In fact, the rich man began living in hell long before he died. By choosing to satisfy himself and ignoring the desperately poor man right outside his gate, he had already begun to live in the hell of selfishness and materialism.

He had not invested wisely.

And in our own culture we don’t have to look too far to find examples of the rich and famous living in the hell of selfishness and materialism. Bernie Madoff, anyone? We don’t have to look too far to find examples of people investing in their own pleasure, comfort and security rather than investing wisely in love and generosity.

Well, what about us?

What kind of investors are we?

I don’t know this community very well, yet, but I’m guessing that none of us consider ourselves fabulously wealthy. Yet, as I’m sure members of the Cuba Committee and everyone else knows, by the standards of the world, we are some of the richest people who have ever lived.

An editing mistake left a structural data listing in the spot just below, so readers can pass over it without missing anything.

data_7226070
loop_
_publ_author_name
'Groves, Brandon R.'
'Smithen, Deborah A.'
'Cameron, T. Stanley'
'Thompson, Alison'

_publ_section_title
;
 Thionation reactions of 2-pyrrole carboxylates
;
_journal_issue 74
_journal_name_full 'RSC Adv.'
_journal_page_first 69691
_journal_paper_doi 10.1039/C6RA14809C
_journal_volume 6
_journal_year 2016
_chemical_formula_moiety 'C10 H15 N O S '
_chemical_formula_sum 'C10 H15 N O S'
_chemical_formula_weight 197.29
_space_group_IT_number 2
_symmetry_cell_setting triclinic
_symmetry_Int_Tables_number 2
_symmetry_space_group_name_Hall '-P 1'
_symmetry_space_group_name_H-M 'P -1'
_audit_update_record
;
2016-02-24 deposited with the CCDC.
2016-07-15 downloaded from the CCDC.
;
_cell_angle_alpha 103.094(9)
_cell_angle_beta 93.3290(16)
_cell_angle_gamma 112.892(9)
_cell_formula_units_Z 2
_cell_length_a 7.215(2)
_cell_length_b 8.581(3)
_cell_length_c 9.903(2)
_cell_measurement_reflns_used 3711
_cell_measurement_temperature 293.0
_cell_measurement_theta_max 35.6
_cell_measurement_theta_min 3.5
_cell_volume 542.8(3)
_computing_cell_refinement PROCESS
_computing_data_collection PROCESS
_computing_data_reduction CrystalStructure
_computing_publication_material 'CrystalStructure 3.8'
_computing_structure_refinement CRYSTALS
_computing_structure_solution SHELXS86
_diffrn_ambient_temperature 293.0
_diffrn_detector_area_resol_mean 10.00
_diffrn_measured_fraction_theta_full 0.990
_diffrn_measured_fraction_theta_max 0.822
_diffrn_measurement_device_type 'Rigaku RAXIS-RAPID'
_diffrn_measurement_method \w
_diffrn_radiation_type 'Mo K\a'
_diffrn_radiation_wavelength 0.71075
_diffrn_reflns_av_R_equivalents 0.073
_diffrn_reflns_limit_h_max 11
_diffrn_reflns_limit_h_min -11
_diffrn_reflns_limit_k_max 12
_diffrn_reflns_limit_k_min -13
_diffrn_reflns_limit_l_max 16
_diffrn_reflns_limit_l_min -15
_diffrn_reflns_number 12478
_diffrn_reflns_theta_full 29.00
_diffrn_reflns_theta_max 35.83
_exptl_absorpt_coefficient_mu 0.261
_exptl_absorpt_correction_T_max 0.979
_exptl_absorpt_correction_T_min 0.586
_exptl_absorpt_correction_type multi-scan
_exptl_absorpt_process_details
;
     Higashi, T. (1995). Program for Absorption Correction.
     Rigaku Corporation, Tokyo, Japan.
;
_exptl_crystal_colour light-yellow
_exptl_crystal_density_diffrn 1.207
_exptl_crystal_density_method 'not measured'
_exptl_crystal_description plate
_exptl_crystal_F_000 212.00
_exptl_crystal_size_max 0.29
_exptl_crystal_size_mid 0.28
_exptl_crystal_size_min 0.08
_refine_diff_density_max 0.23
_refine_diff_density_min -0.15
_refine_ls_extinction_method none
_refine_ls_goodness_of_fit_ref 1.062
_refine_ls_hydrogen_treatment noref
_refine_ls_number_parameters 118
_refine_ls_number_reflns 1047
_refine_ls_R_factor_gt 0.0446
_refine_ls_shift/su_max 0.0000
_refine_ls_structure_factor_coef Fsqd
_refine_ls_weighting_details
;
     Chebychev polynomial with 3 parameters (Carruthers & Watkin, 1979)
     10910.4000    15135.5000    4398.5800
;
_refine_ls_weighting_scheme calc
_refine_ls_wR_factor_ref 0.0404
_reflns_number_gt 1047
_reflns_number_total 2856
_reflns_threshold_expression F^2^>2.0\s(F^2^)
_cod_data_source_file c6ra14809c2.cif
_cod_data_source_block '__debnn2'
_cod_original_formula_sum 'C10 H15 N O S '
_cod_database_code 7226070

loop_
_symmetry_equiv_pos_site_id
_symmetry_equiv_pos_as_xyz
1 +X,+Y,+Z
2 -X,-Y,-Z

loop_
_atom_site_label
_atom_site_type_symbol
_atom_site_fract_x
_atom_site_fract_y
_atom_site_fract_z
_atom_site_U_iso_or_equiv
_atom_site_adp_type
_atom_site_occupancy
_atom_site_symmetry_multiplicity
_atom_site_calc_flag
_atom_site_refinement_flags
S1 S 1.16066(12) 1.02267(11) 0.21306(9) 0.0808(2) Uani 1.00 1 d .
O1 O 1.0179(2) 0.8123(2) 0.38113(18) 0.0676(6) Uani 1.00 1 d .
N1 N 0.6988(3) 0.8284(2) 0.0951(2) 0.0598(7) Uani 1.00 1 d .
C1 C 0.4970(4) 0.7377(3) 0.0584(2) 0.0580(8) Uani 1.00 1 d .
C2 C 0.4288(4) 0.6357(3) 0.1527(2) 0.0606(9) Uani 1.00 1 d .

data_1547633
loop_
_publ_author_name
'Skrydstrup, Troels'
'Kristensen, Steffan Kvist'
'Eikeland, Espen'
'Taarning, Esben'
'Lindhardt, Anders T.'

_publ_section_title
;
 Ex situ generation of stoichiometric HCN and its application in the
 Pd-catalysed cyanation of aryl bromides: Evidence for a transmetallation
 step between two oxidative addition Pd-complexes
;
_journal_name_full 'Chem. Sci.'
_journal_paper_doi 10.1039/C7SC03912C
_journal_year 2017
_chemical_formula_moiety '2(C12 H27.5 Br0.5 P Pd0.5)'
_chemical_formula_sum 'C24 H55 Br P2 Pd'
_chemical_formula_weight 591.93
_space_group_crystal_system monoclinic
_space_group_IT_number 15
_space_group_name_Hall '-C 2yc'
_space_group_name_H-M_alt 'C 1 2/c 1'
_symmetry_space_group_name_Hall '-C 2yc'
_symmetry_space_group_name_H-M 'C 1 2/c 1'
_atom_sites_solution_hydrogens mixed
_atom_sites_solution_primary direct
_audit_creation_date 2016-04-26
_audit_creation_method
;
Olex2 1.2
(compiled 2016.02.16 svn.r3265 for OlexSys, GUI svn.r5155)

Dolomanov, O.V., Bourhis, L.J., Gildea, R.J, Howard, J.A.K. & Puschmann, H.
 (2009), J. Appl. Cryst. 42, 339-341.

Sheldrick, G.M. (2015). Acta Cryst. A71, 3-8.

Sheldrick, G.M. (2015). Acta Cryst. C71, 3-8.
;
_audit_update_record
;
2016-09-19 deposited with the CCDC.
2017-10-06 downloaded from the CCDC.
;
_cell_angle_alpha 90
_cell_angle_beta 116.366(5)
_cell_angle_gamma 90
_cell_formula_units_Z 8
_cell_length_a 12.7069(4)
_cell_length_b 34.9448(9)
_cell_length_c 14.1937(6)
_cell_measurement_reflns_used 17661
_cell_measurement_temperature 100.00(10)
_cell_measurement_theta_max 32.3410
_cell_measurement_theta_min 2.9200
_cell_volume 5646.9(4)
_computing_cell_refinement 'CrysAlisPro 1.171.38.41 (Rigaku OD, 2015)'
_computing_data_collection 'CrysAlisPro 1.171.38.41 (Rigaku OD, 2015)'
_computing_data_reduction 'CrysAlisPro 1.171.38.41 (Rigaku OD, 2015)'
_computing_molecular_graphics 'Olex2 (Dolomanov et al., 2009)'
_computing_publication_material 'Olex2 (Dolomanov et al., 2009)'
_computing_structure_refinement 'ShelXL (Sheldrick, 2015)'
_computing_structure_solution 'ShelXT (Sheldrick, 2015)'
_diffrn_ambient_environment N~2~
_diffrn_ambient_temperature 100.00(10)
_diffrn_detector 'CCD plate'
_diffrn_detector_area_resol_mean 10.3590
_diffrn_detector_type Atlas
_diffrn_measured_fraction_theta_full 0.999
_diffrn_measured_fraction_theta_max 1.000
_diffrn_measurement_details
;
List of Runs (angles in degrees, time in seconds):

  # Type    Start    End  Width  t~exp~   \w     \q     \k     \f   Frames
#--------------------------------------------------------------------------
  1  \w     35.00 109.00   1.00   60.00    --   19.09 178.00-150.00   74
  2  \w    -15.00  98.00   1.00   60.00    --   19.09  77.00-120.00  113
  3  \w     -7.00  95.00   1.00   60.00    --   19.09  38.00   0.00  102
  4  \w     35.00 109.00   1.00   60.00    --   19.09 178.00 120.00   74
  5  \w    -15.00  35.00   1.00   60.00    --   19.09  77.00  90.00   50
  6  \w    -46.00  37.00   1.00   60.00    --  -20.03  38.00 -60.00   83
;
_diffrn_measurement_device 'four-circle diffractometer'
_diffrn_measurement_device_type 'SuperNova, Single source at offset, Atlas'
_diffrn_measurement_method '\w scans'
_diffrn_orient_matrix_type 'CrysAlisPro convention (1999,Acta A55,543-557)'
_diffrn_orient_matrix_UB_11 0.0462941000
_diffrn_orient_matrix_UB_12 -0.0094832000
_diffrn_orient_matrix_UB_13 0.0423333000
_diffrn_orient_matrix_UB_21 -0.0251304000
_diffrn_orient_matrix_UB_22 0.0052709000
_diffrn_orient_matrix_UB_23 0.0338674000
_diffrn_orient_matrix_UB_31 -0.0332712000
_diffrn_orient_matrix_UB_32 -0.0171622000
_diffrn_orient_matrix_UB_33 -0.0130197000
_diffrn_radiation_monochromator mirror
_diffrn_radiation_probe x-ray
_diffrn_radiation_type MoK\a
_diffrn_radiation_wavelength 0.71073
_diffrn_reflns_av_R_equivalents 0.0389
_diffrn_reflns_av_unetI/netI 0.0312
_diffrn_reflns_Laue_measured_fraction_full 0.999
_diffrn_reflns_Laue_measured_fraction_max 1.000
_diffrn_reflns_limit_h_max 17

Do we invest our wealth mostly in our own pleasure, comfort and security? Or do we invest our wealth primarily in living lives of loving service to the poorest and the weakest, regardless of their character? Remember, the parable tells us nothing about Lazarus’ character. All we need to know – all the rich man needed to know – was that he was poor and suffering.

This autumn, as we begin our life together, I invite all of us here at St. Michael’s to reflect on our investments. How much do we - individually and as a community - invest in ourselves and how much do we invest in sharing with the poor and suffering? And I invite us to reflect on who are the poor and suffering around us? Who are the people who might be right outside our gate? Who are the people we choose to ignore?

I invite all of us to invest wisely, to live our lives carefully and mindfully, because, just as for the rich man in today’s parable, whether we realize it or not, heaven or hell begin for us right here and now.

May God give us the wisdom to invest wisely.